Some sounds can’t help but evoke a time and a place. In the case of Ivory Wave it is those years which saw post-punk artistry coalesce into Brit-pop commerciality in the late eighties and the place is Manchester, England. Baggy, as the scene was called mixed psychedelic indie, acid-house and funky drumming and Cool Kids fits right into it.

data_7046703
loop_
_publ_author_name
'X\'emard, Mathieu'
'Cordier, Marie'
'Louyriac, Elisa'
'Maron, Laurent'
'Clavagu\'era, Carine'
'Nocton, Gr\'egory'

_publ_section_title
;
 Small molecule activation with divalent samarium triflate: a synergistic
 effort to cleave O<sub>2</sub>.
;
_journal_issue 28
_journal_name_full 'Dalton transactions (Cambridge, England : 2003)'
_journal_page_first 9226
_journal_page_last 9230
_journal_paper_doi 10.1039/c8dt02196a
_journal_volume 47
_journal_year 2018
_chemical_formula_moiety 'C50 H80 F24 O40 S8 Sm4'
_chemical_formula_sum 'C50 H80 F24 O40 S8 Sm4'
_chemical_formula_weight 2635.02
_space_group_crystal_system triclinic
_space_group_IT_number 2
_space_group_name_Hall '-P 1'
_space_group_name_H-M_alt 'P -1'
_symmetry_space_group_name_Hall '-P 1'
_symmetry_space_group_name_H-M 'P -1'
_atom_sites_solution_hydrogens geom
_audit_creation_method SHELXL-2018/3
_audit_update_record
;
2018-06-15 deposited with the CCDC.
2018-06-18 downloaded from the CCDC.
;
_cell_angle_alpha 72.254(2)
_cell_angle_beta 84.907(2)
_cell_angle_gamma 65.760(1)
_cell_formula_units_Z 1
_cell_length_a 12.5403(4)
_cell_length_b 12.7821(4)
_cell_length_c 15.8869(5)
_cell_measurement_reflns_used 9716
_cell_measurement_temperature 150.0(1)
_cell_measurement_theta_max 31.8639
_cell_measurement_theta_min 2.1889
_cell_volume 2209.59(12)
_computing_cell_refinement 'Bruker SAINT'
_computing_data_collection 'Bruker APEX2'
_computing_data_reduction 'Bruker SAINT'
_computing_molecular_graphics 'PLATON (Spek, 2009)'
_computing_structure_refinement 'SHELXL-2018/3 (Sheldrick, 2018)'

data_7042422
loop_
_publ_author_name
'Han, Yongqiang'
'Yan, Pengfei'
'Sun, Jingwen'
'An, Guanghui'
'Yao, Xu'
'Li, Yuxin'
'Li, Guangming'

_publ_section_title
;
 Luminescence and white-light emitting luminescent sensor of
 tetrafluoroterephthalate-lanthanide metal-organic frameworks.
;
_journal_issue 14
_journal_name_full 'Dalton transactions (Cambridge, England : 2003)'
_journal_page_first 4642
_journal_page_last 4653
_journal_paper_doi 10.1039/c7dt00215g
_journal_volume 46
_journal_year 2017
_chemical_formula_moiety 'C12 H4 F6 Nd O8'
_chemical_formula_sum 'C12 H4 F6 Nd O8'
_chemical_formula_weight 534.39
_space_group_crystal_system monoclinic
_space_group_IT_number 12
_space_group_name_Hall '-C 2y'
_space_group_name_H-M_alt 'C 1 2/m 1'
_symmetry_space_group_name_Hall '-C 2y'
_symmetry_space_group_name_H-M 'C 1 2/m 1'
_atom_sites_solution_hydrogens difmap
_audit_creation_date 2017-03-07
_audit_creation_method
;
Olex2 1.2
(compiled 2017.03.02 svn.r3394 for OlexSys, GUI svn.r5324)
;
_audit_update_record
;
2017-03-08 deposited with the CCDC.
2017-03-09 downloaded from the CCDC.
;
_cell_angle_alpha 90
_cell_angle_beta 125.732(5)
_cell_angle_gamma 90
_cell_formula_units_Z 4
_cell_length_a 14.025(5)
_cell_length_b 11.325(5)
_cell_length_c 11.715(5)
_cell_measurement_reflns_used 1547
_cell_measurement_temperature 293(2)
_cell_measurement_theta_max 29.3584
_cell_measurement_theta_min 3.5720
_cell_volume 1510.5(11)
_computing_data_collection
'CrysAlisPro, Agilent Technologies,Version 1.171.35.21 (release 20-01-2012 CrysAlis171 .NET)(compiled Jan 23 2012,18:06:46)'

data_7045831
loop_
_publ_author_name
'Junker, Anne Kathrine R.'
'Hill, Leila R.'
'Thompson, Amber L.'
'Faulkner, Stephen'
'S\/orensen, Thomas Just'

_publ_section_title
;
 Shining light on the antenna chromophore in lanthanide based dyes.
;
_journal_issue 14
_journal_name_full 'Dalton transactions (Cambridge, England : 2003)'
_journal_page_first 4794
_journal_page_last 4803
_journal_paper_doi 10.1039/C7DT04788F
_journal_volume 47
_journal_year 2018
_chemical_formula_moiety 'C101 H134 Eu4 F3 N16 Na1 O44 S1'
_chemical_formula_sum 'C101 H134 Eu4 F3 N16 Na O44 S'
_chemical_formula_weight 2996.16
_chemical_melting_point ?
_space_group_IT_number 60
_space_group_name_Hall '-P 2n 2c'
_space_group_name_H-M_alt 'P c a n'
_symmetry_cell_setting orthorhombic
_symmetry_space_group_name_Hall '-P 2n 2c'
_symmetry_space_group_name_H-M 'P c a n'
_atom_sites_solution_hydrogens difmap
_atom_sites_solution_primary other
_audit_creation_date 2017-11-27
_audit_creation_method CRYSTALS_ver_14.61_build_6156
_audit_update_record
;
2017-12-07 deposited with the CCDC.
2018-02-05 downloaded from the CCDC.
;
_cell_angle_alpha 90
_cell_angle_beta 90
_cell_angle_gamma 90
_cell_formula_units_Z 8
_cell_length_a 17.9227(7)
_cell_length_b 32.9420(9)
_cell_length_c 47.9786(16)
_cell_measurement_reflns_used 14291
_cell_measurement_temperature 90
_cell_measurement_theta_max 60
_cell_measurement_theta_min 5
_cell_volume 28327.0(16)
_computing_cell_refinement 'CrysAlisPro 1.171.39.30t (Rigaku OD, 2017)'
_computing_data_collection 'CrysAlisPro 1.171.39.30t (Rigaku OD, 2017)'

But for all its hallmarks, Ivory Wave update the sound for the modern market. Some sassy sax and gang vocals add new elements whilst the skittering piano and wah-wah guitar anchors it to its heritage. But think of this as less a rose-tinted, backward glance, Ivory Wave are more about referencing the past than repeating it. Whilst it is obvious what is in their record collections, it is fairer to see them as modern day torchbearers rather than plunderers and plagiarists. They may evoke a time when Mondays were happy, Roses were stoned and Turtles were mock but Ivory wave may just be the band to usher in a new alternative indie dance scene.